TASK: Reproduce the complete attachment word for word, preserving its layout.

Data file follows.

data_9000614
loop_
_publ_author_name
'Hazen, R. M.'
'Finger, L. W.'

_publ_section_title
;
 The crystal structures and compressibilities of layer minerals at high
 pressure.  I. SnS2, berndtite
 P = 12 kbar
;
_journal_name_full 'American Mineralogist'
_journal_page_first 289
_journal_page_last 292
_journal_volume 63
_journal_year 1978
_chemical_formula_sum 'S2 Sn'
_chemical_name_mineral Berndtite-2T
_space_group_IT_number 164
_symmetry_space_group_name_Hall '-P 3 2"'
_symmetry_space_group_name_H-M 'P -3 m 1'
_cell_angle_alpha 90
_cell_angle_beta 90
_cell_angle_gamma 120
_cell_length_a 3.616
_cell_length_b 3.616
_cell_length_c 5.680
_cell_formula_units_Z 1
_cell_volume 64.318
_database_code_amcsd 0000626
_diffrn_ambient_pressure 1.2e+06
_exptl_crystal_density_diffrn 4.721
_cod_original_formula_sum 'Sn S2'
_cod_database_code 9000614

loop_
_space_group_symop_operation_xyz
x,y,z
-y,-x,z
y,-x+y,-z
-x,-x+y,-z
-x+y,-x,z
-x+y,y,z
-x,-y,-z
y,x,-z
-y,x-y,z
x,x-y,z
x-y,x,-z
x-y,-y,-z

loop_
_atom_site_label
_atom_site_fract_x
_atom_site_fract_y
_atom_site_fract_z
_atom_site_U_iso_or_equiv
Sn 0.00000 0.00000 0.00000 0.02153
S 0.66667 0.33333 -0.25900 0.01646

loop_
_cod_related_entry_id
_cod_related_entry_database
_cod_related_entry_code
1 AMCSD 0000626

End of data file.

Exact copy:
data_9000614
loop_
_publ_author_name
'Hazen, R. M.'
'Finger, L. W.'

_publ_section_title
;
 The crystal structures and compressibilities of layer minerals at high
 pressure.  I. SnS2, berndtite
 P = 12 kbar
;
_journal_name_full 'American Mineralogist'
_journal_page_first 289
_journal_page_last 292
_journal_volume 63
_journal_year 1978
_chemical_formula_sum 'S2 Sn'
_chemical_name_mineral Berndtite-2T
_space_group_IT_number 164
_symmetry_space_group_name_Hall '-P 3 2"'
_symmetry_space_group_name_H-M 'P -3 m 1'
_cell_angle_alpha 90
_cell_angle_beta 90
_cell_angle_gamma 120
_cell_length_a 3.616
_cell_length_b 3.616
_cell_length_c 5.680
_cell_formula_units_Z 1
_cell_volume 64.318
_database_code_amcsd 0000626
_diffrn_ambient_pressure 1.2e+06
_exptl_crystal_density_diffrn 4.721
_cod_original_formula_sum 'Sn S2'
_cod_database_code 9000614

loop_
_space_group_symop_operation_xyz
x,y,z
-y,-x,z
y,-x+y,-z
-x,-x+y,-z
-x+y,-x,z
-x+y,y,z
-x,-y,-z
y,x,-z
-y,x-y,z
x,x-y,z
x-y,x,-z
x-y,-y,-z

loop_
_atom_site_label
_atom_site_fract_x
_atom_site_fract_y
_atom_site_fract_z
_atom_site_U_iso_or_equiv
Sn 0.00000 0.00000 0.00000 0.02153
S 0.66667 0.33333 -0.25900 0.01646

loop_
_cod_related_entry_id
_cod_related_entry_database
_cod_related_entry_code
1 AMCSD 0000626